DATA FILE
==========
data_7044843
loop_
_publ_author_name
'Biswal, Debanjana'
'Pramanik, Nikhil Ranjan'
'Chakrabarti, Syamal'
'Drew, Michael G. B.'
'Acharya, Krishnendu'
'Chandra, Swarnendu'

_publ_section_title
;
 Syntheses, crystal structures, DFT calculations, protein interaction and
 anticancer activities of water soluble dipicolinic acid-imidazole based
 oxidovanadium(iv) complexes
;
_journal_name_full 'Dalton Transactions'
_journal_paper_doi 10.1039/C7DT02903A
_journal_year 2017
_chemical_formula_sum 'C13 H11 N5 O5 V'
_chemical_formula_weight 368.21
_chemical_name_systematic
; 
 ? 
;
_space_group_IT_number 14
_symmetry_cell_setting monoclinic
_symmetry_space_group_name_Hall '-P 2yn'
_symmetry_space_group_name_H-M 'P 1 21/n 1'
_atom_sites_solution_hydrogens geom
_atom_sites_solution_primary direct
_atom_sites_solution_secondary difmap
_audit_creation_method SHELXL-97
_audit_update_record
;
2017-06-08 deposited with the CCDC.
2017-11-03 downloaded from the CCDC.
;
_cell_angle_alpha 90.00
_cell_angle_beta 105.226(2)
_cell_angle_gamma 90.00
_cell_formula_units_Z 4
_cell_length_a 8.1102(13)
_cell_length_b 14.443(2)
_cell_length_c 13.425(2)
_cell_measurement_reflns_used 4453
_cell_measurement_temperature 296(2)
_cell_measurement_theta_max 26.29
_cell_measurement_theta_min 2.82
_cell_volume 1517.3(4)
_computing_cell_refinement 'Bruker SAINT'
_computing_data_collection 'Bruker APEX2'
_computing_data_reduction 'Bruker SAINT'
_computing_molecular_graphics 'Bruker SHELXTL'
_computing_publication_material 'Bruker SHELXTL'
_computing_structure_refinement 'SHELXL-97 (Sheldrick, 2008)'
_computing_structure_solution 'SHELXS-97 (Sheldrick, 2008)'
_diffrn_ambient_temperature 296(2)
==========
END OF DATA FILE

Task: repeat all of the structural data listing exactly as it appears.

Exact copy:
data_7044843
loop_
_publ_author_name
'Biswal, Debanjana'
'Pramanik, Nikhil Ranjan'
'Chakrabarti, Syamal'
'Drew, Michael G. B.'
'Acharya, Krishnendu'
'Chandra, Swarnendu'

_publ_section_title
;
 Syntheses, crystal structures, DFT calculations, protein interaction and
 anticancer activities of water soluble dipicolinic acid-imidazole based
 oxidovanadium(iv) complexes
;
_journal_name_full 'Dalton Transactions'
_journal_paper_doi 10.1039/C7DT02903A
_journal_year 2017
_chemical_formula_sum 'C13 H11 N5 O5 V'
_chemical_formula_weight 368.21
_chemical_name_systematic
; 
 ? 
;
_space_group_IT_number 14
_symmetry_cell_setting monoclinic
_symmetry_space_group_name_Hall '-P 2yn'
_symmetry_space_group_name_H-M 'P 1 21/n 1'
_atom_sites_solution_hydrogens geom
_atom_sites_solution_primary direct
_atom_sites_solution_secondary difmap
_audit_creation_method SHELXL-97
_audit_update_record
;
2017-06-08 deposited with the CCDC.
2017-11-03 downloaded from the CCDC.
;
_cell_angle_alpha 90.00
_cell_angle_beta 105.226(2)
_cell_angle_gamma 90.00
_cell_formula_units_Z 4
_cell_length_a 8.1102(13)
_cell_length_b 14.443(2)
_cell_length_c 13.425(2)
_cell_measurement_reflns_used 4453
_cell_measurement_temperature 296(2)
_cell_measurement_theta_max 26.29
_cell_measurement_theta_min 2.82
_cell_volume 1517.3(4)
_computing_cell_refinement 'Bruker SAINT'
_computing_data_collection 'Bruker APEX2'
_computing_data_reduction 'Bruker SAINT'
_computing_molecular_graphics 'Bruker SHELXTL'
_computing_publication_material 'Bruker SHELXTL'
_computing_structure_refinement 'SHELXL-97 (Sheldrick, 2008)'
_computing_structure_solution 'SHELXS-97 (Sheldrick, 2008)'
_diffrn_ambient_temperature 296(2)